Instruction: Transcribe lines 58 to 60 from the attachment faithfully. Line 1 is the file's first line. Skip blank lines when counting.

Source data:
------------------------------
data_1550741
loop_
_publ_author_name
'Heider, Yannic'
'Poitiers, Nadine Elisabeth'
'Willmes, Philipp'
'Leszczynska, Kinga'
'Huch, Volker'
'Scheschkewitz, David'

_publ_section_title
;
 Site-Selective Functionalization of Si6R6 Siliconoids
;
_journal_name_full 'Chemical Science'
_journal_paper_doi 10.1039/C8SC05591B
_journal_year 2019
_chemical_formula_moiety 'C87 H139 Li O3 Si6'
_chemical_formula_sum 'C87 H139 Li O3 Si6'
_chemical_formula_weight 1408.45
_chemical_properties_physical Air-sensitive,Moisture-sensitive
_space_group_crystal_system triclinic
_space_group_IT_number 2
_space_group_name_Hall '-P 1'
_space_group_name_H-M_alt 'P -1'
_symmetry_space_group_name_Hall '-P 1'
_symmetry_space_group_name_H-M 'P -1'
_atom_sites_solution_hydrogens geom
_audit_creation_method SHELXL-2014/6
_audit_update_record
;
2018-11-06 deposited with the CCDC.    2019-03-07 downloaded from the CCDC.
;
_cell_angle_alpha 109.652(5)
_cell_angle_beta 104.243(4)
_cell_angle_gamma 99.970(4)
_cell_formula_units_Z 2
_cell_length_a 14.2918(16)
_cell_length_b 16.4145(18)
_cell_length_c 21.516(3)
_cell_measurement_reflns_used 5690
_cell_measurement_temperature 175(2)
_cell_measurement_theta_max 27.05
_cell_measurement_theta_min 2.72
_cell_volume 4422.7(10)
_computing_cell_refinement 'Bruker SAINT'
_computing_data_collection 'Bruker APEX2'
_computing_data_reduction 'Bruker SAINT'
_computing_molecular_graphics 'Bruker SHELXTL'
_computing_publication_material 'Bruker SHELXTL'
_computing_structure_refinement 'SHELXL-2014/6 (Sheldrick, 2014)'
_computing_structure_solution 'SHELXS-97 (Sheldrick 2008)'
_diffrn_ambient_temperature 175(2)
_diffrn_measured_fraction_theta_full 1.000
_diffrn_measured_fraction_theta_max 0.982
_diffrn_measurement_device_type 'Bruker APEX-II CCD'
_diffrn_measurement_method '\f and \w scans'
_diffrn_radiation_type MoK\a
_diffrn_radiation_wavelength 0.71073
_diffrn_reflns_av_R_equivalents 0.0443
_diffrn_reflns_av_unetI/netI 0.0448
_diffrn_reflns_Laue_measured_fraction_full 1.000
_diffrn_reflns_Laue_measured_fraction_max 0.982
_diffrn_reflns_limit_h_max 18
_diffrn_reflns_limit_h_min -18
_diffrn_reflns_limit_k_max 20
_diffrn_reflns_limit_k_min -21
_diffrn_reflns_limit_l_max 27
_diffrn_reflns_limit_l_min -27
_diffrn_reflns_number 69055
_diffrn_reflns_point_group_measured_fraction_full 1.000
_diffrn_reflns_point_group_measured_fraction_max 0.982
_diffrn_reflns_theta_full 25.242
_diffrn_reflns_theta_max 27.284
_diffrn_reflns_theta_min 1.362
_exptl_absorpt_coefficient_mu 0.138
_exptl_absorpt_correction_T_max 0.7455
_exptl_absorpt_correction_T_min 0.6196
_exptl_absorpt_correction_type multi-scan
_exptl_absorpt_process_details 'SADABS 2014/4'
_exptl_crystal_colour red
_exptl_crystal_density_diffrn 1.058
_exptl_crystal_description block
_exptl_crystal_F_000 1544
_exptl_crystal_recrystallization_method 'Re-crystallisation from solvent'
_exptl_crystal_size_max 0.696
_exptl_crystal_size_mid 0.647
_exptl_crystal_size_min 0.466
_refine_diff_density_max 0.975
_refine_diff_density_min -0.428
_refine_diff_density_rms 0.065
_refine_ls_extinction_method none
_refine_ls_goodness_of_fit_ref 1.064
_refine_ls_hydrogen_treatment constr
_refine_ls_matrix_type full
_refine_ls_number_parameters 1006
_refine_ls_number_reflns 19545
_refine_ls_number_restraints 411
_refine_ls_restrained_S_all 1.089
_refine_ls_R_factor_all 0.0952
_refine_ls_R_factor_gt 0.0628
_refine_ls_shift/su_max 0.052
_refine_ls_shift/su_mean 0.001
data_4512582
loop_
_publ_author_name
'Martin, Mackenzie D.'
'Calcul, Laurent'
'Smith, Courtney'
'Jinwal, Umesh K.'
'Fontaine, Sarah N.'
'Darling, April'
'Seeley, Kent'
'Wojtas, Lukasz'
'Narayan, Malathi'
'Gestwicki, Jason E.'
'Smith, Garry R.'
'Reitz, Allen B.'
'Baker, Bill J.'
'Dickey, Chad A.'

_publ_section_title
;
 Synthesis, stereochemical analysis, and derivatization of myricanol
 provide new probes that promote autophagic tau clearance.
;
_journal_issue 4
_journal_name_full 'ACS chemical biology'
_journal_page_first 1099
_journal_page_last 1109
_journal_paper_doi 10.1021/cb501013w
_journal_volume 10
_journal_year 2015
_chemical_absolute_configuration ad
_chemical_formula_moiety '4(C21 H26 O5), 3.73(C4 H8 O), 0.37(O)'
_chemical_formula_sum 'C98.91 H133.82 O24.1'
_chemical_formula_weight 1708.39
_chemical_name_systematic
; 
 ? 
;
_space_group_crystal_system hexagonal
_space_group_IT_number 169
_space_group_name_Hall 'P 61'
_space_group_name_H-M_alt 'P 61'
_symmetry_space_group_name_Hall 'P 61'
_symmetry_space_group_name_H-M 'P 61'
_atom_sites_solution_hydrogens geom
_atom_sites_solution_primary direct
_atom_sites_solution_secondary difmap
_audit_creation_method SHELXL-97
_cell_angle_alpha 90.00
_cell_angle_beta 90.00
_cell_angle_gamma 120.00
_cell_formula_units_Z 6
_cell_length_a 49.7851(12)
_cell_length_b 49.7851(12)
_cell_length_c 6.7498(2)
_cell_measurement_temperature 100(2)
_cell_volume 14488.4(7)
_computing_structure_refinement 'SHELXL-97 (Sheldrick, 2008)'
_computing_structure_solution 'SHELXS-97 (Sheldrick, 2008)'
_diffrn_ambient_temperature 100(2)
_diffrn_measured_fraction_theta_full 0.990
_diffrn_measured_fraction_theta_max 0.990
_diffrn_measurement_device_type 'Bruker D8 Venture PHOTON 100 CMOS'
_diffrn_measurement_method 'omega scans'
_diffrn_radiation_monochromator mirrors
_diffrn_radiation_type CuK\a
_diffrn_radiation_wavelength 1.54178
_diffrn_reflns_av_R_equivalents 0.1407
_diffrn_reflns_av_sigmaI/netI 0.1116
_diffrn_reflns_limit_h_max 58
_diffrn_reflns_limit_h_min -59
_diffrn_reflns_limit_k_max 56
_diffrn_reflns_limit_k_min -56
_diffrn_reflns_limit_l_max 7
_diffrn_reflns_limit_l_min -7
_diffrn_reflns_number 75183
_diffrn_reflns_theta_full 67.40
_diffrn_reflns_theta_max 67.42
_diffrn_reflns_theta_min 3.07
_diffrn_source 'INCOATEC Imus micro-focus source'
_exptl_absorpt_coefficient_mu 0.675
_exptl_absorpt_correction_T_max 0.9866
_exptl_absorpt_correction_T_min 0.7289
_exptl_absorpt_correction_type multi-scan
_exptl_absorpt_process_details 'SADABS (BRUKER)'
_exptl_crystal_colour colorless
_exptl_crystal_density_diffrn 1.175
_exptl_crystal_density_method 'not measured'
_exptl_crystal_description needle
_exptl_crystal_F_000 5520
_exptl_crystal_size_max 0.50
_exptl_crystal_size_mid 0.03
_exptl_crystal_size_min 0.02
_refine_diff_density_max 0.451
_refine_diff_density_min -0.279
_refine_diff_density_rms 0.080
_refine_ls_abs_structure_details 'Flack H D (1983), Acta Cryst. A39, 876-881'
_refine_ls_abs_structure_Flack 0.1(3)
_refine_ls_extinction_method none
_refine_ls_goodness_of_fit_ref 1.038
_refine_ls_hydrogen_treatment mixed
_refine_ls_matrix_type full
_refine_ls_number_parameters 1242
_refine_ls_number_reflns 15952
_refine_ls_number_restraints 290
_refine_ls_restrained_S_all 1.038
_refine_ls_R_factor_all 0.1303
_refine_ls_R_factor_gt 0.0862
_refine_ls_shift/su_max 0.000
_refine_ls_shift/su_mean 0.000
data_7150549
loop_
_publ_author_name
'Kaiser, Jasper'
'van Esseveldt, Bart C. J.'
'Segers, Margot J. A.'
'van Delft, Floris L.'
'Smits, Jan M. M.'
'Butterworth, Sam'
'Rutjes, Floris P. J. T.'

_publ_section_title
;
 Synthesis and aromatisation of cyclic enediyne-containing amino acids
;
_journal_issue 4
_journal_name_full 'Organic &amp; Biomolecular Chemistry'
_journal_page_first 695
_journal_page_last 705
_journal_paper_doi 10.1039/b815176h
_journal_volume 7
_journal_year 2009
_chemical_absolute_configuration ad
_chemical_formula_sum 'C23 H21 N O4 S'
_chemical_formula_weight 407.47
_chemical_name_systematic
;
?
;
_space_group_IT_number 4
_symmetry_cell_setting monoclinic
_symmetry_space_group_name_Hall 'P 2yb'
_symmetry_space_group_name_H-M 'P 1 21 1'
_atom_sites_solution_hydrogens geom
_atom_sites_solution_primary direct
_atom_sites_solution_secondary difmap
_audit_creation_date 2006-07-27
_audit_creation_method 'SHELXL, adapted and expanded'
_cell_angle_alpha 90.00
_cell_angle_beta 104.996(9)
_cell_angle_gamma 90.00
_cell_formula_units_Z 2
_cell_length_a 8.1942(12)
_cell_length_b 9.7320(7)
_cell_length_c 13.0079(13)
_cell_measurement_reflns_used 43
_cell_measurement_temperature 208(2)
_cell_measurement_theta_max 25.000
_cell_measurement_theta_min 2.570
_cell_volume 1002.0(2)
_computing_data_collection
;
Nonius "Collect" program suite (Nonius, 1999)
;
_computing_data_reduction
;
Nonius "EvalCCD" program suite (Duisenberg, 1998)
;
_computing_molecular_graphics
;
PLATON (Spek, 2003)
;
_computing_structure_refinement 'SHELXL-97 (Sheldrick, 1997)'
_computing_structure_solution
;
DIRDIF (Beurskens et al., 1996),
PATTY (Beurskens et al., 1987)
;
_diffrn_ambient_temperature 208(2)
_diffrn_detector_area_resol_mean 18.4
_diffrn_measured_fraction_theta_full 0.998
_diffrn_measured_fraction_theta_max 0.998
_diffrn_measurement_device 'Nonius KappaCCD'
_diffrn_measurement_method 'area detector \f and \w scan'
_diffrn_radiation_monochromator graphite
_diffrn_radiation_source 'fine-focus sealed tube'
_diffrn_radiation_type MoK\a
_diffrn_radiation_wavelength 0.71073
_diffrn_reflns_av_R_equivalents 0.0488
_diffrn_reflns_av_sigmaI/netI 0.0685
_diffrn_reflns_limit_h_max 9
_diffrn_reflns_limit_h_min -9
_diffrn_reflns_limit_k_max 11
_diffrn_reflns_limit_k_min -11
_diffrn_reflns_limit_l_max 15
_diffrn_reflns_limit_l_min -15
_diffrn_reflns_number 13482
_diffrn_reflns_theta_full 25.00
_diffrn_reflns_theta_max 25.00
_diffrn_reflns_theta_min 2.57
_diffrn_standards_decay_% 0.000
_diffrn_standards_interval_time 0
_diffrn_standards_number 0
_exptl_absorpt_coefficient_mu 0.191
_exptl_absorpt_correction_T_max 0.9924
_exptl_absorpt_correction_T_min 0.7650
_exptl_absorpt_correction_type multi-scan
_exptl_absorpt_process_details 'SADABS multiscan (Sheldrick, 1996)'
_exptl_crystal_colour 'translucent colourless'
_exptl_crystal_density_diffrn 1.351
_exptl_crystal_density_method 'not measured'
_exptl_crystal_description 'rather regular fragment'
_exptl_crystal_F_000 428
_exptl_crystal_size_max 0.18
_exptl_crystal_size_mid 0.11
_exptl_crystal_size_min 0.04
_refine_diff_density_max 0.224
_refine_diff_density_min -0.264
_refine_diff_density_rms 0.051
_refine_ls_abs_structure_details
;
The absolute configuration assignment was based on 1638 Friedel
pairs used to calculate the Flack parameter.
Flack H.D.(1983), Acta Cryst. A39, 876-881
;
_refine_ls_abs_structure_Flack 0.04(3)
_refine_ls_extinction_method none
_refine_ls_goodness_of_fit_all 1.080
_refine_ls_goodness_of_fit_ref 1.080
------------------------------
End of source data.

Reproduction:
_diffrn_radiation_wavelength 0.71073
_diffrn_reflns_av_R_equivalents 0.0443
_diffrn_reflns_av_unetI/netI 0.0448